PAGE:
Boston Elite Field 2015

April 19, 2015

(This article was first published on More or Less Numbers, and kindly contributed to R-bloggers)

Last year I posted about how chances of a non-African country winning the Boston Marathon seemed to be good because of the widening interval of winning times (more recently there had been some historically “slower” races and some historically “faster” ones) and this actually happened.   Meb Kflezighi ran a remarkable race and was widely celebrated as he represented the US in a race more recently dominated by African countries.  His time for winning the race was obviously the fastest, but others in the field had faster PRs.  Because of the variation in winning times my conclusion has been that this provides opportunities for certain runners representing non-African countries to contest the race well.

The amount of participants from Africa in the elite field clearly increases the likelihood that the winner represents an African country.  The runners in the elite field mostly fall into or below the confidence interval shown in the graph above with the slight exception of Matt Tegenkamp whose PR for the marathon is 2:12 ish, just above where this statistical measurement would encompass.  It is clear that once again the elite field is dominated by African runners who are putting up some really impressive PRs.

And yet, with the difference in PRs, last year there was a similar dynamic.  Dennis Kimetto comes to the race with a 2:03 PR and Meb Kflezighi wins the Boston Marathon having run a 2:09 PR previously.  Thus we have another great story this year.  Incredible athletes, some of whom have in the past run much faster than others.  And yet, who can tell what will happen race day.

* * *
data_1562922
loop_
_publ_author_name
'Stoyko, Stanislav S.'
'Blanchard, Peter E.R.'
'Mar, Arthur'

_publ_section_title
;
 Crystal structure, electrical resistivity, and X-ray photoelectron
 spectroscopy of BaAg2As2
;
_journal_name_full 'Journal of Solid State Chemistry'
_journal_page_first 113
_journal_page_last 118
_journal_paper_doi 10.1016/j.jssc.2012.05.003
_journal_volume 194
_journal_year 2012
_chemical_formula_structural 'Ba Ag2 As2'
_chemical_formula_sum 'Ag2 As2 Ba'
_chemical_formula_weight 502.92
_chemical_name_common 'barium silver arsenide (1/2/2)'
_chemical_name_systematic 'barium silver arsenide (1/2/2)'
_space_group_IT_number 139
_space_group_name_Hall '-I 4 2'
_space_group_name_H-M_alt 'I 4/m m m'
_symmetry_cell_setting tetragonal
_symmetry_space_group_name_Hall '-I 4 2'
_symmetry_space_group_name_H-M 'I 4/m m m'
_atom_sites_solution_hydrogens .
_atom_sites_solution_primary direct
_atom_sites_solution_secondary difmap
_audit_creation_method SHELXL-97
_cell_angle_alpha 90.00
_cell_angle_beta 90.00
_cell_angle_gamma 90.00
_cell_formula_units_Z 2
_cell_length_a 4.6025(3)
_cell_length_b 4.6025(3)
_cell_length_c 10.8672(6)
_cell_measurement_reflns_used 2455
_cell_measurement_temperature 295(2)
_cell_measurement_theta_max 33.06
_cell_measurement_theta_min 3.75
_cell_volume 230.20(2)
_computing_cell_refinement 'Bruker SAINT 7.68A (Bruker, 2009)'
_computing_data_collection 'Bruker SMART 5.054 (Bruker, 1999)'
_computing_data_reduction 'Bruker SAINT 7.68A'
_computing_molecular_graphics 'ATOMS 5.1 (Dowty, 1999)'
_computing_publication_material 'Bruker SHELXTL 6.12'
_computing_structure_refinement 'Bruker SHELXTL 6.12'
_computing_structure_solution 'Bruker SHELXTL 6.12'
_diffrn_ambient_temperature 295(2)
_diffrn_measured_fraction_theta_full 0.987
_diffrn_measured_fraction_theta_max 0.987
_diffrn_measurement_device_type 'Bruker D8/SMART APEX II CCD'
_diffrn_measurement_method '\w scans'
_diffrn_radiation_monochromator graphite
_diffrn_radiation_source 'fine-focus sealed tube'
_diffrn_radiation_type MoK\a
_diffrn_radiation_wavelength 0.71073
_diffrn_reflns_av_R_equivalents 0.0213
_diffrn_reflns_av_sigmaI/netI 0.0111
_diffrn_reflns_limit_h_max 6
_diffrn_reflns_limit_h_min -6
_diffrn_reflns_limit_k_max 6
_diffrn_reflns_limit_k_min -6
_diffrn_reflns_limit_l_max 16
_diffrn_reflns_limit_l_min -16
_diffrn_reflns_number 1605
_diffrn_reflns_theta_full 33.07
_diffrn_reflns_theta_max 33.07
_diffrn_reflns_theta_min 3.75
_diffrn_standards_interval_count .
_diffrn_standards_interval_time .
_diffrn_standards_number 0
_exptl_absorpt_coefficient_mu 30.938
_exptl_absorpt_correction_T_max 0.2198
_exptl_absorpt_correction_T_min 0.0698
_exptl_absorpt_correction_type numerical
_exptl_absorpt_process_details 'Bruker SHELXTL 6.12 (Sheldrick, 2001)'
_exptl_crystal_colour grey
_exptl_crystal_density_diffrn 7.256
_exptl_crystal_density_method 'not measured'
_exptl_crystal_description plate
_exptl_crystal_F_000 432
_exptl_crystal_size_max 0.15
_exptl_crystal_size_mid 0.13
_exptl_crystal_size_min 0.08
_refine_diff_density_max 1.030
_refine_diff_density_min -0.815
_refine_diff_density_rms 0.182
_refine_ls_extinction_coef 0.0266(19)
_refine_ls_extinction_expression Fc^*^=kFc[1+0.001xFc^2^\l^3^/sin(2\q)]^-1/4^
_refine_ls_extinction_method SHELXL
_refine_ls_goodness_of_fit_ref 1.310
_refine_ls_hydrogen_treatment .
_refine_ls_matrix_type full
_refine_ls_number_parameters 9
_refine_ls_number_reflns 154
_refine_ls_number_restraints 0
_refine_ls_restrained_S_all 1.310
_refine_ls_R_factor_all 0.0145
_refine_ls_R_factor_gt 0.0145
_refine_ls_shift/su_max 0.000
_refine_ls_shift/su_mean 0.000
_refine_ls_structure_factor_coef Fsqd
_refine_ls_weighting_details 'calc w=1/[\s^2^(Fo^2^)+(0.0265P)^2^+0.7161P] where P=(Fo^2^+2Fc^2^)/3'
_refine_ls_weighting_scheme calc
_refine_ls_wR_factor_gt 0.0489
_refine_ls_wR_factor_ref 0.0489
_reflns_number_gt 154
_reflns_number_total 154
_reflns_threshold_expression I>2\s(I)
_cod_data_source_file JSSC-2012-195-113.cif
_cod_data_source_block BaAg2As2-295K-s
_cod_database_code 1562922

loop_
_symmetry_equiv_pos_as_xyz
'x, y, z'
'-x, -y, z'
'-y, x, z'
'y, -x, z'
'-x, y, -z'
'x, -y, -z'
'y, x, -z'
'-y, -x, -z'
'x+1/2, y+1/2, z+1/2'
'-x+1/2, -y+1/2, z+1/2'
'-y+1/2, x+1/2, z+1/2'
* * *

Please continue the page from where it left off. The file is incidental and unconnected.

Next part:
But why try?  Why did Meb think he could beat someone who in marathon terms could go somewhere he could not?  More broadly, why do we love these events?  Why should Matt Tegankamp attempt to rival someone who would be 2 miles ahead of him on each of their best days?  Variance.  Within these elite athletes there is the notion that on any given day, the guy next to you could be at his best or worst.  As spectators, we’re drawn to variance…we love possibilities of things not turning out predictably, or that there is variation in what we assume to be true.  Athletes place their hopes in this, that they could run their absolute best and others may not.  Confidence intervals tell the story of variance, that statistically we can’t know for certain.  I think this year yet again, we could see this same variance play out.  The athlete that doesn’t have the fastest PR runs their best despite the odds.  This is what makes a great race and what we could see again tomorrow.

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